For eight years EPIC and allies have organized community support, provided comments, and filed substantive lawsuits that convinced a federal judge to grant an injunction halting the Richardson Grove project citing that the agency had been “arbitrary and capricious” in its use of what the court called “faulty data.” This past December Caltrans revoked its approval of the project. If the agency decides to pursue the project, a complete and comprehensive environmental review and approval process will have to start over. This is a victory, we can all breathe a sigh of relief and rest assured that the trees in Richardson Grove State Park will not be harmed for now.

An important lesson has been learned because of this case, that Caltrans consistently breaks the rules, violating environmental laws and risking important public trust resources. For this reason, EPIC will continue to engage with Caltrans and hold them accountable to the environmental standards that have been put in place to protect our natural treasures.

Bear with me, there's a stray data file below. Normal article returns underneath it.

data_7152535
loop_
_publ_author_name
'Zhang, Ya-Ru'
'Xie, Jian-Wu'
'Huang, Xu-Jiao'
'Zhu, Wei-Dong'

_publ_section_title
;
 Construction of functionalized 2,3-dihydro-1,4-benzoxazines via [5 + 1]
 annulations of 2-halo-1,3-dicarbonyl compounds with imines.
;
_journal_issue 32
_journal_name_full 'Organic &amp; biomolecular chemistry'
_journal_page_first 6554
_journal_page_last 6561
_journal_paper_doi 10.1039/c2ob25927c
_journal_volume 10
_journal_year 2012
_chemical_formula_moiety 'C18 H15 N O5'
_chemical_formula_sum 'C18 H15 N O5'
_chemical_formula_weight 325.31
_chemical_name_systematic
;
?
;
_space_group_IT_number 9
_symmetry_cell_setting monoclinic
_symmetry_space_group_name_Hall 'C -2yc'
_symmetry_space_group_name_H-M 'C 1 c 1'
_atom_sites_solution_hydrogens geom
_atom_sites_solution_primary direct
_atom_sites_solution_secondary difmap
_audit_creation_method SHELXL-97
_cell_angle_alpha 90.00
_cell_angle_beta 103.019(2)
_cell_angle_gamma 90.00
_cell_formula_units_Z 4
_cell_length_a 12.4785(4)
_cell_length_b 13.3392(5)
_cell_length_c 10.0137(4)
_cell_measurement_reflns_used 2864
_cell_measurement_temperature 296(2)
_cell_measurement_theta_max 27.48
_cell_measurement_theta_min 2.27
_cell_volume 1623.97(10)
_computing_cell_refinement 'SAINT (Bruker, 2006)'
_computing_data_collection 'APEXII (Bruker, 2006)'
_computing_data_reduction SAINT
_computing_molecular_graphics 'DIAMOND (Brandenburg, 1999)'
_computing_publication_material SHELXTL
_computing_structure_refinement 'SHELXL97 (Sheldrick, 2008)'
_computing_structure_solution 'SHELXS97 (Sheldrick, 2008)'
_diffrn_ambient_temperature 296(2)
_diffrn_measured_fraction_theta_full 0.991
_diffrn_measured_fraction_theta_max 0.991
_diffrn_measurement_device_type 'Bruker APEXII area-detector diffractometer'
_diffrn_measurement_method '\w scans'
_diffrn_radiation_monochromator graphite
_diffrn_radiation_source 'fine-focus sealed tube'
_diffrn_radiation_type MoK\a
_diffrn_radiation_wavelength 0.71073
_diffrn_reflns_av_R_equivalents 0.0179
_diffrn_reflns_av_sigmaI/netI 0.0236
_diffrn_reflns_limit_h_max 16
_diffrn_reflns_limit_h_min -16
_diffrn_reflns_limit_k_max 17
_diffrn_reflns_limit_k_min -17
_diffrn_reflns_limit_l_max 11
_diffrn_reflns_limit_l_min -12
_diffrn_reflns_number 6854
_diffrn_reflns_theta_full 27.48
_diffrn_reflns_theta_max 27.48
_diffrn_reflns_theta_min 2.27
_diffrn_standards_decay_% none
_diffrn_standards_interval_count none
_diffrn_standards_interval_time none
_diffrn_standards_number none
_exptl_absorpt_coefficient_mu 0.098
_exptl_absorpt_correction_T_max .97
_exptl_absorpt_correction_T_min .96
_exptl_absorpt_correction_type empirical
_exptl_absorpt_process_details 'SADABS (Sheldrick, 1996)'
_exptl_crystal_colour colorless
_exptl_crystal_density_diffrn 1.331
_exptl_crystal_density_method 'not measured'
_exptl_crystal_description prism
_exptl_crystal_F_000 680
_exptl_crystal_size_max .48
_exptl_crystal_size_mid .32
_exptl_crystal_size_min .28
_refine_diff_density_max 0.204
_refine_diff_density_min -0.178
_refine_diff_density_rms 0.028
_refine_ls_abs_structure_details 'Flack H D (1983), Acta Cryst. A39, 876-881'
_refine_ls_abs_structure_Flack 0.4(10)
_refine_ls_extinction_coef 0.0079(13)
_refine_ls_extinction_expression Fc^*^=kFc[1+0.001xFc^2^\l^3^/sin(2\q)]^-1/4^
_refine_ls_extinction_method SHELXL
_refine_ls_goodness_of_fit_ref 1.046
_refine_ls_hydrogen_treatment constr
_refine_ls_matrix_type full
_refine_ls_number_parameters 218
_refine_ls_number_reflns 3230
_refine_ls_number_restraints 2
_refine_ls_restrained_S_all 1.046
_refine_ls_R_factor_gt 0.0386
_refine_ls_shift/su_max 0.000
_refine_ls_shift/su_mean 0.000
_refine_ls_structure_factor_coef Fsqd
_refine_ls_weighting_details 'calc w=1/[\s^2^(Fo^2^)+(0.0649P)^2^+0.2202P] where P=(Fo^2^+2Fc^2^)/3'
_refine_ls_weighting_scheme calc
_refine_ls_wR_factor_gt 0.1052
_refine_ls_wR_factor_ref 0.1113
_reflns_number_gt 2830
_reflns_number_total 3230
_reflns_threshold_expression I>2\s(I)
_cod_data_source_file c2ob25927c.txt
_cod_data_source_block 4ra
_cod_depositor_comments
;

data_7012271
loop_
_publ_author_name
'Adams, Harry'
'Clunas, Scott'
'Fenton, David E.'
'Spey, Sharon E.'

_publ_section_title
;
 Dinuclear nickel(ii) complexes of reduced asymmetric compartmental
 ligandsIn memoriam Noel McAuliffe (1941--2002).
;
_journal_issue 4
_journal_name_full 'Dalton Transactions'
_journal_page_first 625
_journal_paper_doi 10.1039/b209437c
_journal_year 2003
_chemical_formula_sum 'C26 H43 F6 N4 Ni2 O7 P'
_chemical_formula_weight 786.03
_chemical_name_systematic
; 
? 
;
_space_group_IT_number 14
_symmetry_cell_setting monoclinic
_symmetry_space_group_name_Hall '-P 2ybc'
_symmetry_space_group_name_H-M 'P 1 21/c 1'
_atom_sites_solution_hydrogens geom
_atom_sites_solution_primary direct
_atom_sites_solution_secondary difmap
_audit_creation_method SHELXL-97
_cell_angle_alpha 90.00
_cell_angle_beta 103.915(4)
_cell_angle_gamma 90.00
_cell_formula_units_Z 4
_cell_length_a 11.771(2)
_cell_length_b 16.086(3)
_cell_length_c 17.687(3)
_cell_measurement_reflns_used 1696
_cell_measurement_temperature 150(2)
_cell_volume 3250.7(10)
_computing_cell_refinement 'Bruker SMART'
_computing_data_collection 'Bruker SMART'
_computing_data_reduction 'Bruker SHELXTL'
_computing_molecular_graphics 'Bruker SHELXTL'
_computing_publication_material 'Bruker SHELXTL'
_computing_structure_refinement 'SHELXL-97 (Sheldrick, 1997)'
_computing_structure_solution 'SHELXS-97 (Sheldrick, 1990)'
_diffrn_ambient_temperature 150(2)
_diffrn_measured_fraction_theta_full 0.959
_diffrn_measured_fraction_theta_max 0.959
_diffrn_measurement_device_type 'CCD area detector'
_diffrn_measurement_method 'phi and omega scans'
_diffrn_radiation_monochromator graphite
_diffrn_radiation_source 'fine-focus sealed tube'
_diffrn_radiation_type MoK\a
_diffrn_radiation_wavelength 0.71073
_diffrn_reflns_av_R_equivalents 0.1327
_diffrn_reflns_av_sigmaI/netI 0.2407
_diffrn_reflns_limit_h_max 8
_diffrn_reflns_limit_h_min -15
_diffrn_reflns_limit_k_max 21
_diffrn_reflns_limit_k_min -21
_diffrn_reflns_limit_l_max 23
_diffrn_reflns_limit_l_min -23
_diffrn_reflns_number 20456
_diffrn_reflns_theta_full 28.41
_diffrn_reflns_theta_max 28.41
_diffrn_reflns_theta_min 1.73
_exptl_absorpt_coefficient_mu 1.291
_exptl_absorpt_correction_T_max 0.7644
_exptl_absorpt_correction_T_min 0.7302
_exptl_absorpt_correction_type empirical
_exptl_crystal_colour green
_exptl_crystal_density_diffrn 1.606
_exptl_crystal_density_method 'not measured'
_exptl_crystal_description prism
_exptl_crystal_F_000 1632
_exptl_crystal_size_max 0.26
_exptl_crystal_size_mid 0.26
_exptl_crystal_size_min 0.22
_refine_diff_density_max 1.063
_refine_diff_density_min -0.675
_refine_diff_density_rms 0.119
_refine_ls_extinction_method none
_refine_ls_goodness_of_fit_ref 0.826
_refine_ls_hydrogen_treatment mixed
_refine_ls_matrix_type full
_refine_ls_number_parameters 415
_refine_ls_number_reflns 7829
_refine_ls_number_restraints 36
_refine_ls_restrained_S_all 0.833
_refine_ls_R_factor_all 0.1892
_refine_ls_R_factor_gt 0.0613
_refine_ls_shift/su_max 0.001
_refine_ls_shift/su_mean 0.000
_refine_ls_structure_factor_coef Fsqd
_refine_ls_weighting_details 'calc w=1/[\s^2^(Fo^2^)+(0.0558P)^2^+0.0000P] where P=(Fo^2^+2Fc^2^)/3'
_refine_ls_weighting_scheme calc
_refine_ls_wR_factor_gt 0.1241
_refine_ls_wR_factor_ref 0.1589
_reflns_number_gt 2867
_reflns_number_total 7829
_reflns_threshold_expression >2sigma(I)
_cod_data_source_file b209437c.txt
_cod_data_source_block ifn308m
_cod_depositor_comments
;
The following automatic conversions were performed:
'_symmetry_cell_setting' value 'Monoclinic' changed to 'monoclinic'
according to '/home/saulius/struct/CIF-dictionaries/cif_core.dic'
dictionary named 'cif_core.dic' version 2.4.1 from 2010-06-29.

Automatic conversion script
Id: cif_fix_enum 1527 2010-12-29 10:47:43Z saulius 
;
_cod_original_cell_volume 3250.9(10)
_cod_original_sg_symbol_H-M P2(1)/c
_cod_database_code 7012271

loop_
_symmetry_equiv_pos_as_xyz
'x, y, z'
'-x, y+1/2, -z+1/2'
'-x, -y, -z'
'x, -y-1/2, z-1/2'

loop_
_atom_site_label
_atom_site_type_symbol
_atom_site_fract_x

A related proposal that should be watched closely is Caltrans’ “Last Chance Grade” project, located along Highway 101 ten miles south of Crescent City where the roadbed is sliding into the Pacific Ocean. Caltrans is in the beginning planning phases of this project and is looking at potential alternative routes to the east, away from the sliding cliffs, which includes multiple alternatives that would go through the middle of Redwood State and National Parks. EPIC is committed to finding the least environmentally destructive project alternative that meets the needs of the community, while holding Caltrans accountable to environmental laws.